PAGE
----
Best Practices for Interviewers
One of the most uncomfortable experiences of my professional life came at a job interview, but not for the reasons that generally make the rounds as the job market equivalent of "tales from the crypt." Rather, more than once I was confronted with teams of interviewers who had no clue whatsoever about their role. More than once, I had to prompt them: "Wouldn't you like me to describe the courses I'd teach?" Or: "Let me say just a few words about how I think my research enhances my teaching." Or: "Let me suggest to you the ways in which my dissertation furthers historical debates on...." And so on. Interviewers could do much worse than read the many columns of advice given to interviewees. Interviews usually proceed in two stages. There is the preliminary interview often conducted at a professional meeting, classically the American Historical Association's annual meeting in early January. This is then normally followed up by on-campus interviews. In the latter, the institution selects a small number (typically two to four) of candidates to interview at the institution itself. In recent years, the telephone interview—often conducted as a conference call—has frequently come to replace one or both.
The Preliminary Interview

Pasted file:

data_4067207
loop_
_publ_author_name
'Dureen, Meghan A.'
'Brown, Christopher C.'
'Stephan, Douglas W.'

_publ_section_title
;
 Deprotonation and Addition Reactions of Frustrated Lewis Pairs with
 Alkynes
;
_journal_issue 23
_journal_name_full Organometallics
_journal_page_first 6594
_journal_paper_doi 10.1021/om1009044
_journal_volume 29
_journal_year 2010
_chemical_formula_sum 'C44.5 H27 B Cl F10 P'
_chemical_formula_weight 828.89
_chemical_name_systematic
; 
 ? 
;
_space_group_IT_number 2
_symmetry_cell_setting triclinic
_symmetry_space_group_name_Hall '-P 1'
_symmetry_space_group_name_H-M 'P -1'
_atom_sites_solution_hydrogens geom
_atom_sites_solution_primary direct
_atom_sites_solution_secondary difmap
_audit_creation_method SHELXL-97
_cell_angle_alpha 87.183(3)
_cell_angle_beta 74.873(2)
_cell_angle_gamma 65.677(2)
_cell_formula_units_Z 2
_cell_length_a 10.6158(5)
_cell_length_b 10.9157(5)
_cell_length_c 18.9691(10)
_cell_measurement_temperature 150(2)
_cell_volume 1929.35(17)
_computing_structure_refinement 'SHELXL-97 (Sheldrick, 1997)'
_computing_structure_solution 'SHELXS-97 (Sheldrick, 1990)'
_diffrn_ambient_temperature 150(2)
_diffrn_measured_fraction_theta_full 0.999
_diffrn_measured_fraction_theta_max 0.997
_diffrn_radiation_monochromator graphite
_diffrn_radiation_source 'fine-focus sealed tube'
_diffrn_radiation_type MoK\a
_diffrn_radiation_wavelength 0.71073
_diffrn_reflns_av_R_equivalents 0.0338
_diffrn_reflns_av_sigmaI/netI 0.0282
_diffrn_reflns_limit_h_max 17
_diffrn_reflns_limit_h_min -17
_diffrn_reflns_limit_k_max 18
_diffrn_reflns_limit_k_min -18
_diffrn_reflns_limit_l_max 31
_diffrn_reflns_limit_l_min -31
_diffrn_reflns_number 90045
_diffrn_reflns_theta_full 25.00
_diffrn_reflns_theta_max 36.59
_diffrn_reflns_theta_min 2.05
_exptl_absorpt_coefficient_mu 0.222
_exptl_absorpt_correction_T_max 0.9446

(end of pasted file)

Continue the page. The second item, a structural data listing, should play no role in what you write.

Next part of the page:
Institutions and departments follow a wide variety of practices in arranging preliminary interviews, but generally materials from candidates are reviewed by a search committee that then decides (often in consultation with the larger department or a significant subsection of it) which candidates it wants to interview at a professional meeting. While expectations differ from institution to institution, in particular depending on whether a school or department sees itself as primarily a research institution or a teaching one, it is wise to gather as much information as possible at this early stage. If you are principally interested in hiring a research scholar, dissertations (or books) and other written work should be collected as soon as is feasible and read thoroughly. A teaching institution may well be just as concerned about the research interests of a candidate, but will also take a closer look at teaching credentials, often in the form of teaching evaluations, portfolios, or candidates' statements about their teaching goals and methods. Obviously, research institutions also endeavor to identify and hire good teachers. Either way, the search committee's members are well advised to be diligent and thorough in examining the credentials of all candidates.